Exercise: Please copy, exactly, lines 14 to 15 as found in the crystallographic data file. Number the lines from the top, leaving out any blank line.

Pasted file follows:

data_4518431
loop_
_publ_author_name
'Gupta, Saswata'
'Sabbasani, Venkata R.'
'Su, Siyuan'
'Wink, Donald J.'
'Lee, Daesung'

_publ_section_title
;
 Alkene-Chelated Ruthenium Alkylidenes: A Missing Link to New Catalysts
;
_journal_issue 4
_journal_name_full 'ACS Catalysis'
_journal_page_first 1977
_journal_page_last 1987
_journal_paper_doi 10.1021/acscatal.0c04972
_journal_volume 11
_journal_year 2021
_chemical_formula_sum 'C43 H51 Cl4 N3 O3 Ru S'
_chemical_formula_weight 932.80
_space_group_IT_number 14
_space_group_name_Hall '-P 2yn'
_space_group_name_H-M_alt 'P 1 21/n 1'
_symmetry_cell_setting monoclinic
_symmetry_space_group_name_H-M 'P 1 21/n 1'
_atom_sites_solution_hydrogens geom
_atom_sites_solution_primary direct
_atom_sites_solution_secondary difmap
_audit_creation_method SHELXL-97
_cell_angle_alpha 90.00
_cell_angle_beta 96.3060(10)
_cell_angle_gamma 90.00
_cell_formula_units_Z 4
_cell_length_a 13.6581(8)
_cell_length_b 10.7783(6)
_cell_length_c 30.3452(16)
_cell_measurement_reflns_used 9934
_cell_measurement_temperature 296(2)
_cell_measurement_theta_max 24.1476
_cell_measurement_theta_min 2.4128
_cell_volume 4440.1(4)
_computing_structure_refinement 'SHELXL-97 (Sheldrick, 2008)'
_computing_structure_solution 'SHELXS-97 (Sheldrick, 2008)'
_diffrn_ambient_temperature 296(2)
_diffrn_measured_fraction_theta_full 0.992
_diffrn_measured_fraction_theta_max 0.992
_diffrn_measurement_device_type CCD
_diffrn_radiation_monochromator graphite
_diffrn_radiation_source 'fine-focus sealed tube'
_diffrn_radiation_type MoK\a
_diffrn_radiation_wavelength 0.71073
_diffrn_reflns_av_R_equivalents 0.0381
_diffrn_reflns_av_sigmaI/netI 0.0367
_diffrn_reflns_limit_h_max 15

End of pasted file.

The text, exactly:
_journal_name_full 'ACS Catalysis'
_journal_page_first 1977